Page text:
Long-term fungal inhibition by Pisum sativum flour hydrolysate during storage of wheat flour bread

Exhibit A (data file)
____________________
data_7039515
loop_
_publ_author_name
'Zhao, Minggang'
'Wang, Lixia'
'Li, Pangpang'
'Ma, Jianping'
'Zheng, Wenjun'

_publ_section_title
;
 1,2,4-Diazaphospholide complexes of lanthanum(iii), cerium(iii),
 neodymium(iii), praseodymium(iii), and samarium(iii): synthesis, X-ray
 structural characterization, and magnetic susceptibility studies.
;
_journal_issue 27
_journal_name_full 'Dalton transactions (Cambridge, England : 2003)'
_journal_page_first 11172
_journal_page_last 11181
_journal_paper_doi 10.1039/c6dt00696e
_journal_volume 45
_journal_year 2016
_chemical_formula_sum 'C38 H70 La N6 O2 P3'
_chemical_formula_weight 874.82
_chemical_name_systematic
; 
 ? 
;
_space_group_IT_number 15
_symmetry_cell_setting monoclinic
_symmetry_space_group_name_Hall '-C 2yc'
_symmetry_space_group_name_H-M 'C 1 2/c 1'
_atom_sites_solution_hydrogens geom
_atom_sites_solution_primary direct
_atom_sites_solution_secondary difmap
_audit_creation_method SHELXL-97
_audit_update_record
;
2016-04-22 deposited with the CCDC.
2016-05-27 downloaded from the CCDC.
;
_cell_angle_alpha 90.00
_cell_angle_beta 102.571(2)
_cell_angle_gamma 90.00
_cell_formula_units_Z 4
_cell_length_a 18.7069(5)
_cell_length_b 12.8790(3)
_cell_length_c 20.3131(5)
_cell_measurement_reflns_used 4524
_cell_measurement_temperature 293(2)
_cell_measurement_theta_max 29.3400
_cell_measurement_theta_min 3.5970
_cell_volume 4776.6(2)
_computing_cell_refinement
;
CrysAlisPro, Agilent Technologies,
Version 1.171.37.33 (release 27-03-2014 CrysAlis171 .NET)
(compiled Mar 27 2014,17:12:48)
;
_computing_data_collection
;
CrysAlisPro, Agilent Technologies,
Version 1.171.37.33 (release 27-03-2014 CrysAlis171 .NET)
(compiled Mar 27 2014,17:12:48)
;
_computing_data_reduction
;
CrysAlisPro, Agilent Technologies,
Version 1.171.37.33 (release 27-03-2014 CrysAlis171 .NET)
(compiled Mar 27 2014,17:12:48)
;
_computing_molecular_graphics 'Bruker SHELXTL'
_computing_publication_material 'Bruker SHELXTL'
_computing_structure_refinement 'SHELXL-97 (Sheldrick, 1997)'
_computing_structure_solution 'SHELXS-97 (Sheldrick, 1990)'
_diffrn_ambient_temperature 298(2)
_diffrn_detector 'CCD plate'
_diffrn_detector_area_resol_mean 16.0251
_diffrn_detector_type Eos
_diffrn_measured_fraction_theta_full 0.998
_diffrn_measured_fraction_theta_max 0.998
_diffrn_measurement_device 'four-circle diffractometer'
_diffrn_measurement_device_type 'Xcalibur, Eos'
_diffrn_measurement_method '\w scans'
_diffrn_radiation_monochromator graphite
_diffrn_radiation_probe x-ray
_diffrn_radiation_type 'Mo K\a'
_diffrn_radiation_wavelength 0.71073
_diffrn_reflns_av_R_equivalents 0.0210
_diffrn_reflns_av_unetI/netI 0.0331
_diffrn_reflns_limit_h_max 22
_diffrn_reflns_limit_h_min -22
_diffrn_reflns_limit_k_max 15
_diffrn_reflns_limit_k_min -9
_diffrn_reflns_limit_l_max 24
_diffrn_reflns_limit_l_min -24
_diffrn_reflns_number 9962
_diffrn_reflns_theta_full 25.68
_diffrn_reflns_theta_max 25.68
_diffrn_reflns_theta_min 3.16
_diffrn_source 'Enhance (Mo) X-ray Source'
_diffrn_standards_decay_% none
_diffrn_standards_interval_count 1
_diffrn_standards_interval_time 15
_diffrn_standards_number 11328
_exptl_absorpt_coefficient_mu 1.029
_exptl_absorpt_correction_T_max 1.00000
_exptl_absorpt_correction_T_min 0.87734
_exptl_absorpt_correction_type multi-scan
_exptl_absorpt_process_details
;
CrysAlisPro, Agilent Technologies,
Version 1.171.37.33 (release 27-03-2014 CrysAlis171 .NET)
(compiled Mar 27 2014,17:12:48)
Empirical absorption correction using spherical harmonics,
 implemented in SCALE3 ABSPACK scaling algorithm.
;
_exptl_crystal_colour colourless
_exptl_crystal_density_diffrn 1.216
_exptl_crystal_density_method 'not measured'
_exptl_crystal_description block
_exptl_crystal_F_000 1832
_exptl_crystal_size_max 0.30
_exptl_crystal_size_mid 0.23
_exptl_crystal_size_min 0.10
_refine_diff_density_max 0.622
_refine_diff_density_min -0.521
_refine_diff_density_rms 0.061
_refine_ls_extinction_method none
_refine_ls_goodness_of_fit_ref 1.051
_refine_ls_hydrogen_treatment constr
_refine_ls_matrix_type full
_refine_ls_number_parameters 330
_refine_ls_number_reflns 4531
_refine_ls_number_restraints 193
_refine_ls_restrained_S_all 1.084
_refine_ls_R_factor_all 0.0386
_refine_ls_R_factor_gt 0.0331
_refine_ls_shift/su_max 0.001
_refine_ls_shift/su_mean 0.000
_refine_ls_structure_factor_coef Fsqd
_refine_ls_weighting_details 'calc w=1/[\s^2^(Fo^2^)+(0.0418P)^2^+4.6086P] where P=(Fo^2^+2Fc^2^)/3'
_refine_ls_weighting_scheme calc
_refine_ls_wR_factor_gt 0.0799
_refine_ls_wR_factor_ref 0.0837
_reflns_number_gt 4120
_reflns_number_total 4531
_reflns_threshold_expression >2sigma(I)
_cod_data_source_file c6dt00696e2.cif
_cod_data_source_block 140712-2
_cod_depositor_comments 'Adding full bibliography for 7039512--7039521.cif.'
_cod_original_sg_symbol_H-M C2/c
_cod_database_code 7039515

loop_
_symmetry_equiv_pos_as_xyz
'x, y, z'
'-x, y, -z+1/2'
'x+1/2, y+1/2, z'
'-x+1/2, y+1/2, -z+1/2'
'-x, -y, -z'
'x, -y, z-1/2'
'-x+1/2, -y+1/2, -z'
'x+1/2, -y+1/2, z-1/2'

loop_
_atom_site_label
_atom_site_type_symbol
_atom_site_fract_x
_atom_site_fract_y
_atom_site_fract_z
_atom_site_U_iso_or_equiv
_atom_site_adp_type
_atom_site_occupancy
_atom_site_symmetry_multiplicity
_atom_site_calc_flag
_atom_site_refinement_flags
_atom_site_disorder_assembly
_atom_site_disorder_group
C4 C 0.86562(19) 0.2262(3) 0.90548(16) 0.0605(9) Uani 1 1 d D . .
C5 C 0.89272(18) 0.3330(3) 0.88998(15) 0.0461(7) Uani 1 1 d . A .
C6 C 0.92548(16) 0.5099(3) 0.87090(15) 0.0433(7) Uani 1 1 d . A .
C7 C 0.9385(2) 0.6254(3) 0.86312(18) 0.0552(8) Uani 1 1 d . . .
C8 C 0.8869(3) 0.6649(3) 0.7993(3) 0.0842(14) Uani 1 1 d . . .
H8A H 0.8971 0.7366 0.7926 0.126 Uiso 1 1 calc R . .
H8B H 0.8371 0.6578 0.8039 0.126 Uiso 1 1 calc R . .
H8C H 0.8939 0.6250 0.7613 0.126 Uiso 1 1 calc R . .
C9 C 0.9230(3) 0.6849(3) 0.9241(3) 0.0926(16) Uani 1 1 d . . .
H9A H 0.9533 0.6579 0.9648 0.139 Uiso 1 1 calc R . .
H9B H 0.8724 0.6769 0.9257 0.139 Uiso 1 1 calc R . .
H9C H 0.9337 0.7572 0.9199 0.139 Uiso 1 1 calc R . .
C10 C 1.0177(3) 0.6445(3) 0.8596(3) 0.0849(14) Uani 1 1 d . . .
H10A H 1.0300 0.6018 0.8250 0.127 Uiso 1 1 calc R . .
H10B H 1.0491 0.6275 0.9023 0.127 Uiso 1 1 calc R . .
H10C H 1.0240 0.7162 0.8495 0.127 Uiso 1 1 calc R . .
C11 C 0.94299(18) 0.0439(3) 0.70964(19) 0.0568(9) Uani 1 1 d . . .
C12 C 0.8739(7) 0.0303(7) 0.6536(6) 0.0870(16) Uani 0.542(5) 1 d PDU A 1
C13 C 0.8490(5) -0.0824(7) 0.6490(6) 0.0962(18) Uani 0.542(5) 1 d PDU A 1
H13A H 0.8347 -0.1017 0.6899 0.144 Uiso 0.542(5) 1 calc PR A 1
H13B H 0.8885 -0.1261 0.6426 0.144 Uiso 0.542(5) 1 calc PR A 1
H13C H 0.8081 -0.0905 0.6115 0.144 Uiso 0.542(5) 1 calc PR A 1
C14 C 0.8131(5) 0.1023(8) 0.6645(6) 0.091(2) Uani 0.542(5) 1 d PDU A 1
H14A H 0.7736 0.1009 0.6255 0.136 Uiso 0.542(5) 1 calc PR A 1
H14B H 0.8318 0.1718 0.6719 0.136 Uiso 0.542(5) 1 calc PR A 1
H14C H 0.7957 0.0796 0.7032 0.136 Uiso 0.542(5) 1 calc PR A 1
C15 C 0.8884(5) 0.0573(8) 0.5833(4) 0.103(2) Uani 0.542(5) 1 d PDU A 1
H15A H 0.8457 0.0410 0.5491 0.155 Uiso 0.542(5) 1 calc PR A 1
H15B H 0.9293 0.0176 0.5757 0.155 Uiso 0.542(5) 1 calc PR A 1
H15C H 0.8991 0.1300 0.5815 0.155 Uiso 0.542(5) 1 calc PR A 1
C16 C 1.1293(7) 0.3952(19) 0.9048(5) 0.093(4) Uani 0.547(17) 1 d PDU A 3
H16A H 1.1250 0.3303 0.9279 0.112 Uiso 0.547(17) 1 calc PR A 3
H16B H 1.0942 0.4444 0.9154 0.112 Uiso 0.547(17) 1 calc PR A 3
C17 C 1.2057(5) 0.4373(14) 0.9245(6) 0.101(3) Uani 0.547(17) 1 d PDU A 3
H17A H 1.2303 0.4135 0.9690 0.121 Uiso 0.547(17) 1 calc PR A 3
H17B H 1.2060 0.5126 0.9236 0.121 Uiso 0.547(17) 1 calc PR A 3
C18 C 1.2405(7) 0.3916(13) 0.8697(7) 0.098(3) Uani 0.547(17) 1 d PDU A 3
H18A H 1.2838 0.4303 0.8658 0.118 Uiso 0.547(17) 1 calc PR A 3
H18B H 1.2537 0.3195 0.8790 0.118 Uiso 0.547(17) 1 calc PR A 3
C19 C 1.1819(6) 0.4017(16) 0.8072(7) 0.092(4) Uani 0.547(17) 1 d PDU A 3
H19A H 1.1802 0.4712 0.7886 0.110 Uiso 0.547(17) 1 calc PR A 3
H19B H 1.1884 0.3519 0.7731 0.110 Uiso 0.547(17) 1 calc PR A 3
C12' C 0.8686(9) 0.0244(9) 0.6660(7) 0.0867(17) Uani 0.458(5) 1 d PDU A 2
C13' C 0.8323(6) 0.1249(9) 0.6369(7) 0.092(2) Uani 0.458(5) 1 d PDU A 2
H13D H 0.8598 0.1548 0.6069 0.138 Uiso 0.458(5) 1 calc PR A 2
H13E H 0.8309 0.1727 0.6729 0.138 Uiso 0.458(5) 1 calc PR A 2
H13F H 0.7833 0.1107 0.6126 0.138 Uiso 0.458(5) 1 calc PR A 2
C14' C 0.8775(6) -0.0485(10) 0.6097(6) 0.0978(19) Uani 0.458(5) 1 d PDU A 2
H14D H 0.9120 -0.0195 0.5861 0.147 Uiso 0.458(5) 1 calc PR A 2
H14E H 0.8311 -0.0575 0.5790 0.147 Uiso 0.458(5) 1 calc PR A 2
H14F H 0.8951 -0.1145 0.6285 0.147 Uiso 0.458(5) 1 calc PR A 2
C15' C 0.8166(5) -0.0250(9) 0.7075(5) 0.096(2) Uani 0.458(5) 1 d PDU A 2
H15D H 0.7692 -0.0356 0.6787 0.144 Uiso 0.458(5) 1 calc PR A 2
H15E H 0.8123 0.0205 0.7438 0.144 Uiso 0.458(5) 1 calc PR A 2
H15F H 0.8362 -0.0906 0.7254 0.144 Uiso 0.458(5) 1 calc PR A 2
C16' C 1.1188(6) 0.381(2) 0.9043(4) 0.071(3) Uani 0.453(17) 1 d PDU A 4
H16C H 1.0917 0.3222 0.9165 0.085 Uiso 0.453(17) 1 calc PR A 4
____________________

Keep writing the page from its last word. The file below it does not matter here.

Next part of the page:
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In order to identify antifungal compounds from natural sources to be used as ingredients in the bakery industry, water/salt-soluble extracts (WSE) from different legume flour hydrolysates obtained by the use of a fungal protease were assayed against Penicillium roqueforti DPPMAF1. The agar diffusion assays allowed the selection of the pea (Pisum sativum) hydrolysate as the most active. As shown by the hyphal radial growth rate, the WSE had inhibitory activity towards several fungi isolated from bakeries. The MIC of the WSE was 9.0 mg/ml. Fungal inhibition was slightly affected by heating and variations in pH. The antifungal activity was attributed to three native proteins (pea defensins 1 and 2 and a nonspecific lipid transfer protein [nsLTP]) and a mixture of peptides released during hydrolysis. The three proteins have been reported previously as components of the defense system of the plant. Five peptides were purified from WSE and were identified as sequences encrypted in leginsulin A, vicilin, provicilin, and the nsLTP. To confirm antifungal activity, the peptides were chemically synthesized and tested. Freeze-dried WSE were used as ingredients in leavened baked goods. In particular, breads made by the addition of 1.6% (wt/wt) of the extract and fermented by baker's yeast or sourdough were characterized for their main chemical, structural, and sensory features, packed in polyethylene bags, stored at room temperature, and compared to controls prepared without pea hydrolysate. Artificially inoculated slices of a bread containing the WSE did not show contamination by fungi until at least 21 days of storage and behaved like the bread prepared with calcium propionate (0.3%, wt/wt).
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